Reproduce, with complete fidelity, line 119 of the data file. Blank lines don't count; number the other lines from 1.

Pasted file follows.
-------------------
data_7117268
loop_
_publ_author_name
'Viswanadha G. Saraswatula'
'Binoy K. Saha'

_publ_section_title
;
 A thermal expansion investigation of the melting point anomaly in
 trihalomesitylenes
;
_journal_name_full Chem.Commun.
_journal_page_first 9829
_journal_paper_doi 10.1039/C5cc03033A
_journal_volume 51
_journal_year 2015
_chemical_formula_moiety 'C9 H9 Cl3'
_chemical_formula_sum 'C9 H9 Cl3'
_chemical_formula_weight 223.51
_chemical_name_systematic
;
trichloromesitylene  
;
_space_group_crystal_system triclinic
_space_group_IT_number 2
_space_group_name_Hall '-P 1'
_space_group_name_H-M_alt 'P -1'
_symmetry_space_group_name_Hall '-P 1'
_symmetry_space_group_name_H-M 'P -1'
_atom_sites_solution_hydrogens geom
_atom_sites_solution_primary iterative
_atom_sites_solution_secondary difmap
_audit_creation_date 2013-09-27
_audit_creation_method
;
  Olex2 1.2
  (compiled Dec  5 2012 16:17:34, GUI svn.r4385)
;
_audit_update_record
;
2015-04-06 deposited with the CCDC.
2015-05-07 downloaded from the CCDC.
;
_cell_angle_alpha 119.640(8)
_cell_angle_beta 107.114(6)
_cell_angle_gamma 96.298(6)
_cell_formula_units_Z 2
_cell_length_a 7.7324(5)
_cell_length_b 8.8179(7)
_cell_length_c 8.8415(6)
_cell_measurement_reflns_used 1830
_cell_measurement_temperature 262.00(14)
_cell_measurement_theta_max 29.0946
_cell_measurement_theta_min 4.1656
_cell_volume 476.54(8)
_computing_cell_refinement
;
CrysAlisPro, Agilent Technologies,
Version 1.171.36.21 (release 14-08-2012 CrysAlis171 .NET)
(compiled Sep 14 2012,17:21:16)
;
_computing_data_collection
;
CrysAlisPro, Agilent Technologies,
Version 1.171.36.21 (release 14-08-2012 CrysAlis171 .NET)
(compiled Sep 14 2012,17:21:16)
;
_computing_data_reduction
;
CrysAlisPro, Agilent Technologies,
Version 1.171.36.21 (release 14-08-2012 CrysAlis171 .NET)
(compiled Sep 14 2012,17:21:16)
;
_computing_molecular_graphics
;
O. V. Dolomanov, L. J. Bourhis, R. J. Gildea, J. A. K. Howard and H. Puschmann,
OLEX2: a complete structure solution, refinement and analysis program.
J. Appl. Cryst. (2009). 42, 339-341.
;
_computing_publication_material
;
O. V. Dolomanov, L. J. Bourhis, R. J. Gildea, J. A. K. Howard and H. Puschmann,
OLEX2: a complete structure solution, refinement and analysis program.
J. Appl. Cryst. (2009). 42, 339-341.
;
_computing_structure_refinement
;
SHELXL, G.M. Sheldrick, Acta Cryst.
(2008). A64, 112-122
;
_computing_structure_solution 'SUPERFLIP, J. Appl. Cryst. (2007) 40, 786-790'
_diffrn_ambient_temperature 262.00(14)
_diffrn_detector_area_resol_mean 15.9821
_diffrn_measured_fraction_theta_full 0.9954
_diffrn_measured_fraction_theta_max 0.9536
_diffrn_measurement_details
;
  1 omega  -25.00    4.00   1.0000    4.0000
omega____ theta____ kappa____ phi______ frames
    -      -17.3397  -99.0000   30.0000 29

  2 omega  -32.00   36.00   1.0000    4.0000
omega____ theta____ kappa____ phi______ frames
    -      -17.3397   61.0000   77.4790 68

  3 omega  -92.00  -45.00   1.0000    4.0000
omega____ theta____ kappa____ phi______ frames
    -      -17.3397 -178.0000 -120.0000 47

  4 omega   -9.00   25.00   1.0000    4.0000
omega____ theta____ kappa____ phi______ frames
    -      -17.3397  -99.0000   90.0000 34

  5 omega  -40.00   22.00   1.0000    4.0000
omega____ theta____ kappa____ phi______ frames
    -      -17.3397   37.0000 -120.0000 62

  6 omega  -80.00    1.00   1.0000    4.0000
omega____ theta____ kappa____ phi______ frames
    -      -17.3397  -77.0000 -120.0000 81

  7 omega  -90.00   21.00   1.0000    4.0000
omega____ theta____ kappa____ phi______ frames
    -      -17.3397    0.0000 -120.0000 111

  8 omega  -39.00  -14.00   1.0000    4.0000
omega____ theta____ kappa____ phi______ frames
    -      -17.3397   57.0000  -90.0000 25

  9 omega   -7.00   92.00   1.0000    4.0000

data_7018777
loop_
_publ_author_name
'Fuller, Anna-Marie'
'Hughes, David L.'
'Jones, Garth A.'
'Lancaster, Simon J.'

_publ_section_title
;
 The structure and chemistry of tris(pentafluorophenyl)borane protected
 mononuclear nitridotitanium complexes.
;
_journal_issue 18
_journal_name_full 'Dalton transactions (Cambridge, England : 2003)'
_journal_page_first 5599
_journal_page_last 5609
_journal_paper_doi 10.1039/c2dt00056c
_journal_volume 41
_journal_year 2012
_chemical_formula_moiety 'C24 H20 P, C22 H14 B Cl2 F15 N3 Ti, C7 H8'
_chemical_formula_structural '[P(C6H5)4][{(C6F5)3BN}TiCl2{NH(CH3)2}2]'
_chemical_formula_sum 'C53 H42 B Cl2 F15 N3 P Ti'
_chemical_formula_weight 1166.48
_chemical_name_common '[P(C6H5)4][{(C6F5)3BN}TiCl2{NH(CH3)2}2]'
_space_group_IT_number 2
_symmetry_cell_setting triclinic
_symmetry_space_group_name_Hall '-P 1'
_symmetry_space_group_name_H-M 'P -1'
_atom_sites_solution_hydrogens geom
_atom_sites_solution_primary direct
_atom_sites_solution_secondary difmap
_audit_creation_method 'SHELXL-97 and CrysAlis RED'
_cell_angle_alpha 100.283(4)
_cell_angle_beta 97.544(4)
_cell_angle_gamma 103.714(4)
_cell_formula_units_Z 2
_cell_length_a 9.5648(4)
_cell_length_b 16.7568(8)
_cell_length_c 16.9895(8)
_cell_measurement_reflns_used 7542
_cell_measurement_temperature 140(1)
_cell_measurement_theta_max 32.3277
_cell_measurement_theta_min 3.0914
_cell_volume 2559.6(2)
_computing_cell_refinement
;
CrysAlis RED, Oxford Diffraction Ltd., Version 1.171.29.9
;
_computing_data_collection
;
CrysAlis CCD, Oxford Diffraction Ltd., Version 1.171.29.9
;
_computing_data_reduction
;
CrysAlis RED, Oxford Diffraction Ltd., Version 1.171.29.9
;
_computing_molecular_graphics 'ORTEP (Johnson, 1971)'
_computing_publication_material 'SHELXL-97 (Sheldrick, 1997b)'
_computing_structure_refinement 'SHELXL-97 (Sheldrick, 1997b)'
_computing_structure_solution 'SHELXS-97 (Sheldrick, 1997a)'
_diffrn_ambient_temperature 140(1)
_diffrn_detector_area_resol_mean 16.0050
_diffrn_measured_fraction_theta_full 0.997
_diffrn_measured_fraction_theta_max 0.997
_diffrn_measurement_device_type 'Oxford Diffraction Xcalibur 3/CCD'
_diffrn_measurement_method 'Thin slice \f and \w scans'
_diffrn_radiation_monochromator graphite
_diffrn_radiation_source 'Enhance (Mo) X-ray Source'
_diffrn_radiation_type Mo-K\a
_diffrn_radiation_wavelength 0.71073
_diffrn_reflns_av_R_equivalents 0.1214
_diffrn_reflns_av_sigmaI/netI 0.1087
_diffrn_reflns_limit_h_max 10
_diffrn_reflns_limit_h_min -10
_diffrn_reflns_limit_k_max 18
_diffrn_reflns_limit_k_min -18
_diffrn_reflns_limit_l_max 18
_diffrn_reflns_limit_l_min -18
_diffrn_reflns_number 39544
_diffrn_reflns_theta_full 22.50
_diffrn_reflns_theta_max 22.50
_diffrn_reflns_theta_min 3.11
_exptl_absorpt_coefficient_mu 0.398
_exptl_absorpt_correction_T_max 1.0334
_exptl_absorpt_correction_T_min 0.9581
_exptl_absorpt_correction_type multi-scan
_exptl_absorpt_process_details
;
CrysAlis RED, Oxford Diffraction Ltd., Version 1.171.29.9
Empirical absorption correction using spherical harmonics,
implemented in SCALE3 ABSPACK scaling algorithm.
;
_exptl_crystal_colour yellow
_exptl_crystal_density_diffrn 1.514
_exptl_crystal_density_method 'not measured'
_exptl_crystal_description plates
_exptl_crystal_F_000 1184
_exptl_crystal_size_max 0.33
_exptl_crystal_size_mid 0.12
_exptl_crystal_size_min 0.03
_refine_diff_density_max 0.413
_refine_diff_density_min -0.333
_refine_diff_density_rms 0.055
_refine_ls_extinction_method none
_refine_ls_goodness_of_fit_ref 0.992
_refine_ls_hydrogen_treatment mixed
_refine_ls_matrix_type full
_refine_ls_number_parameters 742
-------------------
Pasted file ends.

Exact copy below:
omega____ theta____ kappa____ phi______ frames